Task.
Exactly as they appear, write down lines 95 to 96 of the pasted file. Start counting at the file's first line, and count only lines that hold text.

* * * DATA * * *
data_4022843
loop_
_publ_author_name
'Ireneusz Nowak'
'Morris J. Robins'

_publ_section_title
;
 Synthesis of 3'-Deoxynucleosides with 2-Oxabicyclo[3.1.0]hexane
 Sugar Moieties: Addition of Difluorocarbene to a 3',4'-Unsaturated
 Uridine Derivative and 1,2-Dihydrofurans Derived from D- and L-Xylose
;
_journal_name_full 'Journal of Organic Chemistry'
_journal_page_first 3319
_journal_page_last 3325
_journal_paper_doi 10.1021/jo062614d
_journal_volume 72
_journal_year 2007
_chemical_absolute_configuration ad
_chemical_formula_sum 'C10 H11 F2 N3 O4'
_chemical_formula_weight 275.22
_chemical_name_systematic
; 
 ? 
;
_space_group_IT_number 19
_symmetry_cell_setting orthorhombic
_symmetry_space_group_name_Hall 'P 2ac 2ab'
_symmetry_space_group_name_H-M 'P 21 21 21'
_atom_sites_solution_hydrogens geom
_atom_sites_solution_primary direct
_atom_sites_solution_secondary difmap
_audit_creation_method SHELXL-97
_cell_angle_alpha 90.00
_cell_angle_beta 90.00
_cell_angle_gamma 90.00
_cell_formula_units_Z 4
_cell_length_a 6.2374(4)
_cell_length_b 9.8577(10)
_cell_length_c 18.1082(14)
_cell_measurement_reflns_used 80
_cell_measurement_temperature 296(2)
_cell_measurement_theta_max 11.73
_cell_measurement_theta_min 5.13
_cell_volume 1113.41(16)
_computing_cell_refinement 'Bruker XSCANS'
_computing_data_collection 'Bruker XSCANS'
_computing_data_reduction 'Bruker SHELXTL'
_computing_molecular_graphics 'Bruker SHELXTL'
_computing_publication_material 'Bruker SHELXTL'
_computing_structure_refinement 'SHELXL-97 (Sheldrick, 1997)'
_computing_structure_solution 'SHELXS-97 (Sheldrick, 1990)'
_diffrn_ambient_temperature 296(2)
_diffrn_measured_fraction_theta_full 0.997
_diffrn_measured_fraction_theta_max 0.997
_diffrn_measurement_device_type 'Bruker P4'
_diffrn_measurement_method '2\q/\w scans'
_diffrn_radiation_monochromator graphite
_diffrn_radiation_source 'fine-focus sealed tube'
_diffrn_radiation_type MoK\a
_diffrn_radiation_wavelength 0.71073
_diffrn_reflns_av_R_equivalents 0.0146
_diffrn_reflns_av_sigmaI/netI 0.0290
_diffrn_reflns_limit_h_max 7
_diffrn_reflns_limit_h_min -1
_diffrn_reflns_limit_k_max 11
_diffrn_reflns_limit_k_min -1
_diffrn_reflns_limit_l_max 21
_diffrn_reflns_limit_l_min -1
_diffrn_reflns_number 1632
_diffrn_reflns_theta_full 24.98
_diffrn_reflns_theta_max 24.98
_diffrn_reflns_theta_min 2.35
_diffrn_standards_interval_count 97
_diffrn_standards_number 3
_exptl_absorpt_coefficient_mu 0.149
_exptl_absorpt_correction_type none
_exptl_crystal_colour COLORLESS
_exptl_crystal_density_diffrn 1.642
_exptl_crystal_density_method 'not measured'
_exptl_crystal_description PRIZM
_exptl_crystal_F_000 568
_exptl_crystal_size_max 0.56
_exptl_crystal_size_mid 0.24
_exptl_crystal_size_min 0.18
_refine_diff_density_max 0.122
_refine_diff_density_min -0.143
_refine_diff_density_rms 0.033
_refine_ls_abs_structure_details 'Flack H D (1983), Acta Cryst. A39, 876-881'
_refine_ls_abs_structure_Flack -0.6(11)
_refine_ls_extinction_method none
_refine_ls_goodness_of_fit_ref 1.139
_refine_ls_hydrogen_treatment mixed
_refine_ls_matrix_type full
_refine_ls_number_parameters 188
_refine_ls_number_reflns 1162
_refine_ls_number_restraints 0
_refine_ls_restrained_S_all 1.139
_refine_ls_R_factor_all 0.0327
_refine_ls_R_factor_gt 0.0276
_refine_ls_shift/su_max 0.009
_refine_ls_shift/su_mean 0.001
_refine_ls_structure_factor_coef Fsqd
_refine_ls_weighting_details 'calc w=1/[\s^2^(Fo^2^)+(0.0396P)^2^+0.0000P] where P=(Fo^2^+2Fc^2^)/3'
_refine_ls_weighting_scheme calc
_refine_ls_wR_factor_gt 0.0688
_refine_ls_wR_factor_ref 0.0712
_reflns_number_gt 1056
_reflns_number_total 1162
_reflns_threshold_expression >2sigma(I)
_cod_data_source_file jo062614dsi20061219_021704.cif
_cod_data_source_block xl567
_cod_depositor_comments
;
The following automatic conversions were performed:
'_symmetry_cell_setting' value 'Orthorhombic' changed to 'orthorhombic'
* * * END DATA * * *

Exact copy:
_refine_ls_number_reflns 1162
_refine_ls_number_restraints 0